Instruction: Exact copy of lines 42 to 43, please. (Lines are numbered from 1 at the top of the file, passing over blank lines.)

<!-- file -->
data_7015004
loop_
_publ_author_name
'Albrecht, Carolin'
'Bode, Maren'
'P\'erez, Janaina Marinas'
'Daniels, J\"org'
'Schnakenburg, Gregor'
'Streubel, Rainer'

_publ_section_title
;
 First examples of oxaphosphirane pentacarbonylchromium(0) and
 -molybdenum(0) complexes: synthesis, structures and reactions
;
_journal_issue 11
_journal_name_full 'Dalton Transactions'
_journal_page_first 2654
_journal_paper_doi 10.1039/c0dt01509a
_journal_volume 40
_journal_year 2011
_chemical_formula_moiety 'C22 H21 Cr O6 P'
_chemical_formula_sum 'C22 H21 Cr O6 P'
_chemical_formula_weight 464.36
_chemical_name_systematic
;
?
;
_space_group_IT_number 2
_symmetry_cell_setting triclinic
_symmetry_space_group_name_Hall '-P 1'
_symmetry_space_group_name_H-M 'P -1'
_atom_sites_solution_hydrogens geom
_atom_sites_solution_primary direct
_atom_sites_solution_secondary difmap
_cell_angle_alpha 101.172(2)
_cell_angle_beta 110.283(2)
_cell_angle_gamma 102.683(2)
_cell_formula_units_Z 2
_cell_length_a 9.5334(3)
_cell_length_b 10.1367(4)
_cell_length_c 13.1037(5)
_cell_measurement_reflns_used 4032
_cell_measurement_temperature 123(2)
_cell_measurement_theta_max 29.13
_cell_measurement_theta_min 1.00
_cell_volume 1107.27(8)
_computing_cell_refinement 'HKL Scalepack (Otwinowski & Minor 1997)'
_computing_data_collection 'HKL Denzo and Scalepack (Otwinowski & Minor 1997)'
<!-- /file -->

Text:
_cell_measurement_reflns_used 4032
_cell_measurement_temperature 123(2)